Alice Oswald

It amazes me when mist
chloroforms the fields
and wipes out whatever world exists

and walkers wade through coma
and close to but curtained from each other

sometimes there’s a second river
lying asleep along the river
where the sun rises
sunk in thought

and my soul gets caught in it
hung by the heels
in water

it amazes me when mist
weeps as it lifts

                 and a crow
calls down to me in its treetop voice
that there are webs and drips
and actualities up there

and in my fog-self shocked and grey
it startles me to see the sky

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Zinnias are the clowns of the late summer garden.  Wacky, sporting mis-matched and often outrageous color combinations, they bob  behind the ranks of chic perennials on stalks as long and sturdy as stilts. They’re just too silly to be taken seriously by any self-respecting gardener and yet, by the end of August, they’re often the only colorful things left standing in the border.  I’ve come to depend on them over the years and, after Continue reading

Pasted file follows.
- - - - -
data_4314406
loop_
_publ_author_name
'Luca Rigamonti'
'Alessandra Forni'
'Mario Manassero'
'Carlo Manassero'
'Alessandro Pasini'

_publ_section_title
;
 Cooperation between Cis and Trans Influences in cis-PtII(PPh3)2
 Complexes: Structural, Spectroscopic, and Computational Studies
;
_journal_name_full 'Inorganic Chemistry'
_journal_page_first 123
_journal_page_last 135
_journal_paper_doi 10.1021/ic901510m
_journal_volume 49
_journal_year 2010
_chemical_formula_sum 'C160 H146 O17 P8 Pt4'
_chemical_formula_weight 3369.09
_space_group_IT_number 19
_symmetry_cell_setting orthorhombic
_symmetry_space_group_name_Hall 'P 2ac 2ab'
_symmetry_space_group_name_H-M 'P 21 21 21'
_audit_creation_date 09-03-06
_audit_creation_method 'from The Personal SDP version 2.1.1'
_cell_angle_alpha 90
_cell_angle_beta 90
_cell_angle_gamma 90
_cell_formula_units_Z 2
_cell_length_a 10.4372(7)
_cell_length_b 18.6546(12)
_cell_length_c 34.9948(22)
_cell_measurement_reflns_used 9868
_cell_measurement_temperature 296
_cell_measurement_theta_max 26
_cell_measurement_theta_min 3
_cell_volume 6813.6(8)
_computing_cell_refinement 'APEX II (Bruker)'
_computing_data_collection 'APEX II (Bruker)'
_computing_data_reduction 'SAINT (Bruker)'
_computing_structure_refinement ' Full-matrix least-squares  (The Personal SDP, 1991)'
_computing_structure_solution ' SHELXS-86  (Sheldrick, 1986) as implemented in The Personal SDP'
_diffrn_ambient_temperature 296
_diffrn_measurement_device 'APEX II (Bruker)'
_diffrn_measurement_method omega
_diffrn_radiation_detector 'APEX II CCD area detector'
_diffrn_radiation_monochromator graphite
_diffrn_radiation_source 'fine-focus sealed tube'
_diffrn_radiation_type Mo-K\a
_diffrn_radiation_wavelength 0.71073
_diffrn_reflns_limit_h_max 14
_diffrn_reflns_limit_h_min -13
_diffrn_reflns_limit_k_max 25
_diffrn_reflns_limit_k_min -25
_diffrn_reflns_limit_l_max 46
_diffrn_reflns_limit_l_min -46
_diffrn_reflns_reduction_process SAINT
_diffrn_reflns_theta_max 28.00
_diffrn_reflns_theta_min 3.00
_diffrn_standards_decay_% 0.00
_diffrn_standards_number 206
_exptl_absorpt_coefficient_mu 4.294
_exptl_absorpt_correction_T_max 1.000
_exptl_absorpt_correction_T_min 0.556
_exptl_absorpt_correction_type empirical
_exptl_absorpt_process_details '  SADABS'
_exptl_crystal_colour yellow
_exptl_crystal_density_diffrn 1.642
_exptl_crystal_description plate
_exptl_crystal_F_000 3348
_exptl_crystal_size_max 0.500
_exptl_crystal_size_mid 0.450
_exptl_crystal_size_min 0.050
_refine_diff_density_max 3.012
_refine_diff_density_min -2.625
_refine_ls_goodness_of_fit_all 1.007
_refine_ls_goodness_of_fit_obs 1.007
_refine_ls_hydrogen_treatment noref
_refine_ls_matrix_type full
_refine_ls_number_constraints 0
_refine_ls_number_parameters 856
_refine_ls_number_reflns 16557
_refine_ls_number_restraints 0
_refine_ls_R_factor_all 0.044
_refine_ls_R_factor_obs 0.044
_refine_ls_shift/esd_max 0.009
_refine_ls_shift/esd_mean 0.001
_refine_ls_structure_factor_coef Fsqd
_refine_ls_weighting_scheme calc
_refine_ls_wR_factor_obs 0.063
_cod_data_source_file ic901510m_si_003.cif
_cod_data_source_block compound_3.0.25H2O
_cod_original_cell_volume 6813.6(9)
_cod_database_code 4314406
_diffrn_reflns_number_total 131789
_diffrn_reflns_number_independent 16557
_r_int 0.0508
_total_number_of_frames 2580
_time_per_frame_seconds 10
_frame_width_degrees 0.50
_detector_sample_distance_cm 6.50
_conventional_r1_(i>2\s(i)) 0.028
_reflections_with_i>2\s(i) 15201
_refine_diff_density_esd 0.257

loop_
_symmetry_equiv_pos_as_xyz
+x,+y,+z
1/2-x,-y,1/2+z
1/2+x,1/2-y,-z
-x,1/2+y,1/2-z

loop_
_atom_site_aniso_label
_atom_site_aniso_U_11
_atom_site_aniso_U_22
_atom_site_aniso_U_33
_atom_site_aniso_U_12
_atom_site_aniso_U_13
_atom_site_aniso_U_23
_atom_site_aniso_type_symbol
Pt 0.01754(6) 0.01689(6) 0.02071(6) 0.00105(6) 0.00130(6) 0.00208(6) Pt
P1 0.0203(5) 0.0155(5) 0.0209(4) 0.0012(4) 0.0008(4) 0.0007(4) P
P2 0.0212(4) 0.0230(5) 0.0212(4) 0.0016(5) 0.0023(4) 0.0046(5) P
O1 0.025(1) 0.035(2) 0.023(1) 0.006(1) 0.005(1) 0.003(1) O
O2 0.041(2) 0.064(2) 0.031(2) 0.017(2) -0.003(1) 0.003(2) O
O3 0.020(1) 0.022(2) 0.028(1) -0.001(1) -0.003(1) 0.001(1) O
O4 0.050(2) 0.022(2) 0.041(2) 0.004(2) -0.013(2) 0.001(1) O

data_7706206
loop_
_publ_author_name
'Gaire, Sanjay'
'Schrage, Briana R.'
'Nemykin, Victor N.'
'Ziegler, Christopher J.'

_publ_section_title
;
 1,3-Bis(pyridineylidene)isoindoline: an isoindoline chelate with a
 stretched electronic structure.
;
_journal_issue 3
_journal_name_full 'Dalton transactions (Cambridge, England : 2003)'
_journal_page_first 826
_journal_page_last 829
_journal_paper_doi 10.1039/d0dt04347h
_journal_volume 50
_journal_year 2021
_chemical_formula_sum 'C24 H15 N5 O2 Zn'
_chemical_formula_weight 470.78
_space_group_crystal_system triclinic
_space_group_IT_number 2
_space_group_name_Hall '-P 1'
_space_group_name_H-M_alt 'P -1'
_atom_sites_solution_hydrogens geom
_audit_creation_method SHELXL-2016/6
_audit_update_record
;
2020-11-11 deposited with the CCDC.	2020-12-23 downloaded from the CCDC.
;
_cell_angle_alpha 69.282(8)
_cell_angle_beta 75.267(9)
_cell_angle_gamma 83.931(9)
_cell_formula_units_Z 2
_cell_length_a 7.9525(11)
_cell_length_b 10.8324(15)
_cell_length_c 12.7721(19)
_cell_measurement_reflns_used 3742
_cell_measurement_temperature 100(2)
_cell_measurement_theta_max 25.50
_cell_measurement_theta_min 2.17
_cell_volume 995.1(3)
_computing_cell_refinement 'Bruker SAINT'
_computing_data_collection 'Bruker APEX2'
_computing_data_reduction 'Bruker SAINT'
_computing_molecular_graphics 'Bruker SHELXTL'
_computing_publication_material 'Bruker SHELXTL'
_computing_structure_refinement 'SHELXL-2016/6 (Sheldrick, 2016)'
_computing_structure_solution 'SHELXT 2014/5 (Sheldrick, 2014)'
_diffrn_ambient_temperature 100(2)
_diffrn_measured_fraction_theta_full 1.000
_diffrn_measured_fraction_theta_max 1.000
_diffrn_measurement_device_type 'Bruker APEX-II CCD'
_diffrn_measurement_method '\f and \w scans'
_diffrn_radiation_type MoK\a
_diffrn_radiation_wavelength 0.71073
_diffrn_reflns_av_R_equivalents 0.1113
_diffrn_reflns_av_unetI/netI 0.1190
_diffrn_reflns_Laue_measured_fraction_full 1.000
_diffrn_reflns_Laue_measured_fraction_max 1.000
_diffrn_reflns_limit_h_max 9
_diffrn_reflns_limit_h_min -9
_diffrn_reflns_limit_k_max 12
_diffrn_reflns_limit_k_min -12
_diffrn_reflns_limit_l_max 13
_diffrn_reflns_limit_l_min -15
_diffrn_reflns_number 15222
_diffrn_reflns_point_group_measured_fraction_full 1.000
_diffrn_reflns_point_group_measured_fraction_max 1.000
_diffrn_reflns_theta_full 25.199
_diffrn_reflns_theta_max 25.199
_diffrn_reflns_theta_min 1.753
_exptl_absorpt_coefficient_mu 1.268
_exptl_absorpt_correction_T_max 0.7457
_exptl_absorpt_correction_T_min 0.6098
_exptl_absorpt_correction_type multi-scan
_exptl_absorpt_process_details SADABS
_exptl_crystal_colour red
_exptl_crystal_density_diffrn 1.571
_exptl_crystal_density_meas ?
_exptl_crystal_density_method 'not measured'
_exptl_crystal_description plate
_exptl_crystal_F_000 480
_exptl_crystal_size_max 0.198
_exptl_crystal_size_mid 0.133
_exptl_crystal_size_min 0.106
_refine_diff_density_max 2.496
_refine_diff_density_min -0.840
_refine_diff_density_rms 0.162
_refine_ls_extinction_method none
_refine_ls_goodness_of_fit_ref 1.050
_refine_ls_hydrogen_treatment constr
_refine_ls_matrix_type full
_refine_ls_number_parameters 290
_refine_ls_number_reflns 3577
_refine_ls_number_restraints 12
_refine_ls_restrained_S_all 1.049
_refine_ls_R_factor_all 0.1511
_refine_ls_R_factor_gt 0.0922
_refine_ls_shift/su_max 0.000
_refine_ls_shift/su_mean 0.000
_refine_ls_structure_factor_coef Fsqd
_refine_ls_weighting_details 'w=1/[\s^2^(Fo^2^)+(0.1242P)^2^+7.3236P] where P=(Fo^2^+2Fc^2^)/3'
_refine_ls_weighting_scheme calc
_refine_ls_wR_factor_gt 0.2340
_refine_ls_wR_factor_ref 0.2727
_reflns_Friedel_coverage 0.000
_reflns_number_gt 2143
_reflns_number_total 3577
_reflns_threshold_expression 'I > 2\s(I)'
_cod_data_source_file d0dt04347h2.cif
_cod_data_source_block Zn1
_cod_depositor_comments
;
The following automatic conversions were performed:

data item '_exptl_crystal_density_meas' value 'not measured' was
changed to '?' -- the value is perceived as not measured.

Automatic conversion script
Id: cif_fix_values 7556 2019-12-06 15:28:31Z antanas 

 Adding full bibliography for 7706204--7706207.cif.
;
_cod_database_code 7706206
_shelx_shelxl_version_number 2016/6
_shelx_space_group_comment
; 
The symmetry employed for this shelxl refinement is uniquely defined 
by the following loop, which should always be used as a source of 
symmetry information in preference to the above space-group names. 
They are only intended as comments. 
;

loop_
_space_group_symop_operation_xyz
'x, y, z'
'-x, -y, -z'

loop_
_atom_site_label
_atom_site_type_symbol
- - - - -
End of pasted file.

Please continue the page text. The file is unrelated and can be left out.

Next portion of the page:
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The heat this past week was no joke.  It wasn’t the sticky neck or blurry glasses stuff of most mid-summers. Iced tea on the back screen porch was no remedy. Or a fan in a darkened bedroom. This was a mean heat, an in-your-face heat, and its brutish intensity just kept coming.  It’s gone now, but it’s the kind of bully that will circle back, pumped up and eager for another round.  It made me Continue reading

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Though both moths and butterflies are classified as Lepidoptera and are often confused with one another, there are several anatomical ways to tell them apart.  Their antennae, wings, pupae, and eyes are different, though it might take an advanced degree or microscope to notice the minuscule distinctions. Over the last few months, I’ve been developing a Continue reading

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Familiar faces

The snake is back in the vegetable garden.  I heard him this morning, slithering through the dead leaves between the compost bin and the sprouting raspberry canes.  I haven’t seen him yet, but I know what he looks like: a sinuous foot or so of black checkerboard skin with bright yellow racing stripes running down the length of his body. Generations of garter snakes have staked out Continue reading